Form 8854 Exit Tax Calculations and Reporting: Minimizing the IRC 877A Expatriation Tax

Determining Covered Expatriates, Navigating the Mark-to-Market Tax on Unrealized Gains, Reporting Elections

Recording of a 110-minute CPE webinar with Q&A

Conducted on Thursday, October 26, 2017

Recorded event now available

or call 1-800-926-7926
Course Materials

This course will provide tax advisers and compliance professionals with a practical guide to the calculations and reporting requirements needed for U.S. taxpayers and exiting green card holders. The panel will discuss the rules of Section 877A, as well as strategies for minimizing the impact of expatriation taxes. The panel will also address the complexities of Form 8854.


The number of U.S. citizens expatriating from the United States has increased by an annual rate of 20% over the past several years. As part of Treasury’s effort to eliminate tax avoidance through expatriation, Congress passed Section 877A, which imposes various taxes on U.S. taxpayers who renounce their citizenship or a long-held green card.

Section 877A creates an exit tax regime for certain U.S. taxpayers who renounce their citizenship, have intentionally relinquished their U.S. citizenship when they become naturalized citizens of another country, or surrender a green card that has been held for more than seven years and whose income or net worth exceed certain thresholds. The exit tax rules also apply to expatriates who fail to certify U.S. income tax compliance for the five years preceding the year of expatriation.

Taxpayers subject to the exit tax must file IRS Form 8854 Initial and Annual Expatriation Statement. This is a detailed and complex form that requires taxpayers to declare a balance sheet reflecting U.S. property owned at the time of exit. The exit tax reporting form is a multi-year filing obligation. Late or incorrect filing of Form 8854 carries a steep $10,000 penalty. Tax advisers need to know the form requirements to avoid expensive tax consequences.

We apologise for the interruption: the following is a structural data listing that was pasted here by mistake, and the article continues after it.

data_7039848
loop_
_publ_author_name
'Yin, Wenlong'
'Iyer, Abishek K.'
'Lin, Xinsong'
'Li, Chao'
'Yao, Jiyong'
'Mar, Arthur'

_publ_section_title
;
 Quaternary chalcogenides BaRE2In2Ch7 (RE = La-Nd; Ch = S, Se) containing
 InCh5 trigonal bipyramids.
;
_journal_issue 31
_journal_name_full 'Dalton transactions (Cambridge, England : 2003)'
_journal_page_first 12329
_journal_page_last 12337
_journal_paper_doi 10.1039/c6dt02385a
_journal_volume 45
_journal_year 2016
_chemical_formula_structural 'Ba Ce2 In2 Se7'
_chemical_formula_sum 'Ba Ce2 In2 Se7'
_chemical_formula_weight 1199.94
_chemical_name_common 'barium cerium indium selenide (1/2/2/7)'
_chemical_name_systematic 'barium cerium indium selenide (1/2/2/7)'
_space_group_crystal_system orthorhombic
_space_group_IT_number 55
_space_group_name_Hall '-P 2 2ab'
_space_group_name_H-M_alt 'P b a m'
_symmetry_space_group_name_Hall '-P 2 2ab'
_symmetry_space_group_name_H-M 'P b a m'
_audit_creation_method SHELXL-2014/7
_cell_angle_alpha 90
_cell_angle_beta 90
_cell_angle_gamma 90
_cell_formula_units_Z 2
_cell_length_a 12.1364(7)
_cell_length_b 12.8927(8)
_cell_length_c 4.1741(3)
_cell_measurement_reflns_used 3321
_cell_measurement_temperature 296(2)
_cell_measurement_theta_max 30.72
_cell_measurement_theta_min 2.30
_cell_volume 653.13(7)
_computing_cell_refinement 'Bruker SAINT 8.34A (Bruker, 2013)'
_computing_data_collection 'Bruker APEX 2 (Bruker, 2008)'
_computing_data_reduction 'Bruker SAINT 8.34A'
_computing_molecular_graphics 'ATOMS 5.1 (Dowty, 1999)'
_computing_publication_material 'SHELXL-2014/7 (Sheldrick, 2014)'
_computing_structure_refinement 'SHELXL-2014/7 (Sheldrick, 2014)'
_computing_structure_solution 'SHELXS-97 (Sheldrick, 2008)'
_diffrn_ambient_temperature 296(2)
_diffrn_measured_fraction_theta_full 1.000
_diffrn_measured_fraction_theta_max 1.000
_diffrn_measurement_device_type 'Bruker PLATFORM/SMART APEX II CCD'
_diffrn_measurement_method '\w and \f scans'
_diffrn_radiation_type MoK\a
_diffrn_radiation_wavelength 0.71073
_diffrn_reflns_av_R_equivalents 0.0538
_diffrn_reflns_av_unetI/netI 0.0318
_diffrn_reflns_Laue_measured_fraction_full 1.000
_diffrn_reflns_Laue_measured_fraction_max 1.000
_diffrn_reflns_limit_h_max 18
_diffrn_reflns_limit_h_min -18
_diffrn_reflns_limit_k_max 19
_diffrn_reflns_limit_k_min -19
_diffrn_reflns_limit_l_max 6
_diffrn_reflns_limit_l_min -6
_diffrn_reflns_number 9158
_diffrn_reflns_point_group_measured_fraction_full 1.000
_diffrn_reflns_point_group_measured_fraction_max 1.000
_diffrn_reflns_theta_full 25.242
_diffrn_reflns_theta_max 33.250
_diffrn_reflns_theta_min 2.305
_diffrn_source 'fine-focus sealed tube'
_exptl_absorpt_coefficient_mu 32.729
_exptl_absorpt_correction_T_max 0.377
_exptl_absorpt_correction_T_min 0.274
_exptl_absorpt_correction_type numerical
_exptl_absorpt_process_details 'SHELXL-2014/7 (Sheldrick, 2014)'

Listen as our experienced panel provides a comprehensive and practical guide to navigating the exit tax regime and completing Form 8854 for U.S. citizens planning expatriation.



  1. Exit tax provisions of Section 877A
  2. Who is a covered expatriate?
    1. The 3 tests
    2. The exceptions
    3. Determining net worth when trust assets are involved
  3. Components of Form 8854
    1. Reporting expatriating acts
    2. Part III—prior year mark-to-market calculations prior year deferrals
    3. Part IV—current year expatriation
      1. Net worth and tax liability
      2. Property owned on date of expatriation
      3. Eligible and ineligible deferred compensation items
      4. Tax-deferred accounts
      5. Trust interests and elections
      6. Mark-to-market calculations
    4. Part V—balance sheet and income statement
  4. The inheritance tax under Section 2801
  5. Pre-exit planning strategies


The panel will review these and other key issues:

  • Which taxpayers are subject to section 877A and must file Form 8854
  • How to calculate the mark-to-market tax on capital gains
  • The types of deferred compensation that are subject to the exit tax
  • How to defer exit tax payments
  • Strategies for avoiding or minimizing the taxes imposed under Section 877A


Hodgen, Philip
Philip D. W. Hodgen

Hodgen Law

Mr. Hodgen specializes in the international tax arena. He counsels clients on international tax issues arising when...  |  Read More

Seller, Ann
Ann M. Seller

Kohnen & Patton

Ms. Seller's work focuses primarily in estate planning and probate administration. As part of her practice, she...  |  Read More

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